As an example with society, bread begins life as corn is grown on a farm. This needs a farmer to plant, tend and harvest the corn. He will probably be reliant on mechanics to service his tractors and other machinery. The mechanic relies on shopkeepers to sell him the tools that he needs. The shopkeeper relies on delivery drivers to bring him the tools. The delivery driver relies on the factory etc.
This web also works in the other direction. The corn is taken to a factory by delivery drivers. At the factory, workers grind the corn into flour. Then other drivers take the flour to bakeries. There the bakers convert the flour into bread which is delivered by yet more drivers to shops. The shopkeepers then sell the bread to the consumer.
Every step on this trip is performed by somebody doing a specific job that, generally only he can do. The farmer cannot bake the flour into bread, the delivery driver does not sell the bread, the shopkeeper wouldn’t have the slightest inkling how to grow the corn. The majority of people in a modern society are specialists, doing one job only and doing that well.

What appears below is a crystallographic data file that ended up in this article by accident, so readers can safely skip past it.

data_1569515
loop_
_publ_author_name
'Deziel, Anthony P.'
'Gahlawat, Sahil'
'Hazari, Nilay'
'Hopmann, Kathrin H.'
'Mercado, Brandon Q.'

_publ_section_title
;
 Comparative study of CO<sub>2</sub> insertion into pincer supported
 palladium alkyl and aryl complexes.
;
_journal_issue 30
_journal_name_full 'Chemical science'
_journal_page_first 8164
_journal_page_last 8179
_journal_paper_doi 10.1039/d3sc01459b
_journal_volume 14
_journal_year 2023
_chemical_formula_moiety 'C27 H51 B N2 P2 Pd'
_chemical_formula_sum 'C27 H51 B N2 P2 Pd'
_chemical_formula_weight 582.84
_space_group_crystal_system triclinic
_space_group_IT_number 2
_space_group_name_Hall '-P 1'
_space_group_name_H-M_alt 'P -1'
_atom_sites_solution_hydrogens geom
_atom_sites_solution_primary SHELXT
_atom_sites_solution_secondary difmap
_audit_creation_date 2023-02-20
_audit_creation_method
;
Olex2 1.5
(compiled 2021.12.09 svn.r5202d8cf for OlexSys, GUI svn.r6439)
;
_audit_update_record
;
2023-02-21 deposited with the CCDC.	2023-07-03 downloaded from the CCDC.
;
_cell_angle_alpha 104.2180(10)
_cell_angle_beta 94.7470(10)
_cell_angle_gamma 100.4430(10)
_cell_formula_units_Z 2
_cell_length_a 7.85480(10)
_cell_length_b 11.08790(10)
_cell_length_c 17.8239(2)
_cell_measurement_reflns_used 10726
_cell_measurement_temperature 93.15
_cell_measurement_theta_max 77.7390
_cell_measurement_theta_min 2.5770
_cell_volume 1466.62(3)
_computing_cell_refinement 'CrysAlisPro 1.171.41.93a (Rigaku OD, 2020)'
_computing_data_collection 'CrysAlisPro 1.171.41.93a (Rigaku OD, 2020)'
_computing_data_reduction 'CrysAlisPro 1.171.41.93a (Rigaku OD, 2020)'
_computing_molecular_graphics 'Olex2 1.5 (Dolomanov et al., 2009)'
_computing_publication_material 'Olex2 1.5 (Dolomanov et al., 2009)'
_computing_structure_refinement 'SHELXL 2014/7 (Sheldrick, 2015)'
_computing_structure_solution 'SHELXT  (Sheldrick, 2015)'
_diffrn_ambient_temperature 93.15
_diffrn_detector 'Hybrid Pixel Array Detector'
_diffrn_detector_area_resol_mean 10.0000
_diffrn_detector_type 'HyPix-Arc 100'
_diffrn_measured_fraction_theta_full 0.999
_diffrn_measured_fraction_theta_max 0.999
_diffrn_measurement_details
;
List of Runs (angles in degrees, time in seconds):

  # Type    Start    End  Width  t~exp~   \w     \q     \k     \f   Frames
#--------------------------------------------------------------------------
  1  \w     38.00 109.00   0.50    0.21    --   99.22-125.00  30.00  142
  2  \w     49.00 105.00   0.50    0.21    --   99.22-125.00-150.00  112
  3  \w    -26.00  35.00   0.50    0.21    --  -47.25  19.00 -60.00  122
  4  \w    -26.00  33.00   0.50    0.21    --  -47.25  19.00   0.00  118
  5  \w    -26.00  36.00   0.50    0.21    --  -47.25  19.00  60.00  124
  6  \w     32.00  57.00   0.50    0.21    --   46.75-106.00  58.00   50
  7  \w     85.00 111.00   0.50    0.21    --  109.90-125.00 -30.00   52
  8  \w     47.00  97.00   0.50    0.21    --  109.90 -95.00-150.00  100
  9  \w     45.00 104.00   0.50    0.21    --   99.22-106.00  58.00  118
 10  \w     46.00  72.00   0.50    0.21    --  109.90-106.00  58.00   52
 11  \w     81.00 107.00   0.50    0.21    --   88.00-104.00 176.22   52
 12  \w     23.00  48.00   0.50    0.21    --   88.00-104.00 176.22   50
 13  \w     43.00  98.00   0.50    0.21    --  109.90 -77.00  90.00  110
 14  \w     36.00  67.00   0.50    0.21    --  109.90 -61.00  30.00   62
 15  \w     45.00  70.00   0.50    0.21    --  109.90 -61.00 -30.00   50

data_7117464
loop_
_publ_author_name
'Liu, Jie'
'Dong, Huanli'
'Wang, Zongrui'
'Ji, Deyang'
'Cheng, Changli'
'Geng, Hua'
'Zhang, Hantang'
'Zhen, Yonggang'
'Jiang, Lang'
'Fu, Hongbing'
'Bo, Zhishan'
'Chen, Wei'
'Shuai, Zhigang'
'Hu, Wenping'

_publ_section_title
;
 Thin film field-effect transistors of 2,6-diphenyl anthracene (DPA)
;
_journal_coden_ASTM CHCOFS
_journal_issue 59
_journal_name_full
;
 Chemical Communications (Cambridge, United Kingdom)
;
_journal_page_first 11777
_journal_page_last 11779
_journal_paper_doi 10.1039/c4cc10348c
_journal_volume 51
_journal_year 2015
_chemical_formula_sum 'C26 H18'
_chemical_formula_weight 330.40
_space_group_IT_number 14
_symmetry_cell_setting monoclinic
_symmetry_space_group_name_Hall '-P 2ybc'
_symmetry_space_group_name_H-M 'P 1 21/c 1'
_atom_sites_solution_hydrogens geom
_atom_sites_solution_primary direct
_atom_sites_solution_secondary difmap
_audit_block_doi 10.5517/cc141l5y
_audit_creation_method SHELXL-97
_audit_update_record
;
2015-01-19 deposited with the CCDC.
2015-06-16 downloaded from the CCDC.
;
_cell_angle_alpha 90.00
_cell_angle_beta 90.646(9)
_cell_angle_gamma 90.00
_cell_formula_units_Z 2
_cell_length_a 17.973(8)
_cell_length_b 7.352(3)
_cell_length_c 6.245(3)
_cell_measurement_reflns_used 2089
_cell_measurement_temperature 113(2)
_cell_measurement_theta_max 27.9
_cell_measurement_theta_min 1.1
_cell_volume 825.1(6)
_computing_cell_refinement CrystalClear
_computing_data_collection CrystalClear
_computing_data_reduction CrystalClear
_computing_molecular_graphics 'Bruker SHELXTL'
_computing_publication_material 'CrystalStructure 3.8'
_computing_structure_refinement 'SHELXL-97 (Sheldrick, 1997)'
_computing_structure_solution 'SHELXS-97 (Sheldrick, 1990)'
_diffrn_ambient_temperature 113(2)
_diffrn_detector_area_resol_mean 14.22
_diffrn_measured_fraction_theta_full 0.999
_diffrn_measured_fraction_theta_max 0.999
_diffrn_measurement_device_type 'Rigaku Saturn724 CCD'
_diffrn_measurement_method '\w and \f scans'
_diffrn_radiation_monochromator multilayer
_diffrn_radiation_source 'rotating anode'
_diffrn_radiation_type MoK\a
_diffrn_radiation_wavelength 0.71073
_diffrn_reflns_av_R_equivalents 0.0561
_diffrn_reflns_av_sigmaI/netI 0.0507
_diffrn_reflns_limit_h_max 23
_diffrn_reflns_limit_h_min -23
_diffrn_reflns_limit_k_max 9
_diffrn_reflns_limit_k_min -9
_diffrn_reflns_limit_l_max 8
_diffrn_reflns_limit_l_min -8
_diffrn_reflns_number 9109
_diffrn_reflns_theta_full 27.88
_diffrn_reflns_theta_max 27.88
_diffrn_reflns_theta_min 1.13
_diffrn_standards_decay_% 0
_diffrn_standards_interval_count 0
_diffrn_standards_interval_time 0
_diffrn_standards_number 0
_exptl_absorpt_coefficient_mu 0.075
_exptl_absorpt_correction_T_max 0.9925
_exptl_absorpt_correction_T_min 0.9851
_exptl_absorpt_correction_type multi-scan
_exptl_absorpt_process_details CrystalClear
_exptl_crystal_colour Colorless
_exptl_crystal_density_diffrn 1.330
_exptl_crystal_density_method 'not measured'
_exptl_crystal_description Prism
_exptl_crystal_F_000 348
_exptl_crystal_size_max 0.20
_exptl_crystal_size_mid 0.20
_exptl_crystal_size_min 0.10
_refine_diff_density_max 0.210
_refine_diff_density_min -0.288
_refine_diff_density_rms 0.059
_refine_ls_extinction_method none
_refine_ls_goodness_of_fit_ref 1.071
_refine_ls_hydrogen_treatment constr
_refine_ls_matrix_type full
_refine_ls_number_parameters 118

But we are also highly reliant on each other. If one link in the chain goes wrong, the whole thing fails. When oil becomes scarce, the delivery drivers may not be able to fulfill their tasks. The corn will rot in the barn, the factory and bakery will be quiet, the shop shelves will lie empty. Modern society is not flexible enough to adapt to broken links.
It was very different in the world before industrialization (and still is in many places around the world). In a medieval town or village, there was still the farmer, carter, miller, another carter, baker, carter, and shopkeeper who generally did their own jobs. But, if the first carter fell ill, the farmer or miller might well bring out his own wagon and replace him temporarily.
The baker may well sell his bread from his own shop, some millers might even fulfill both these tasks himself!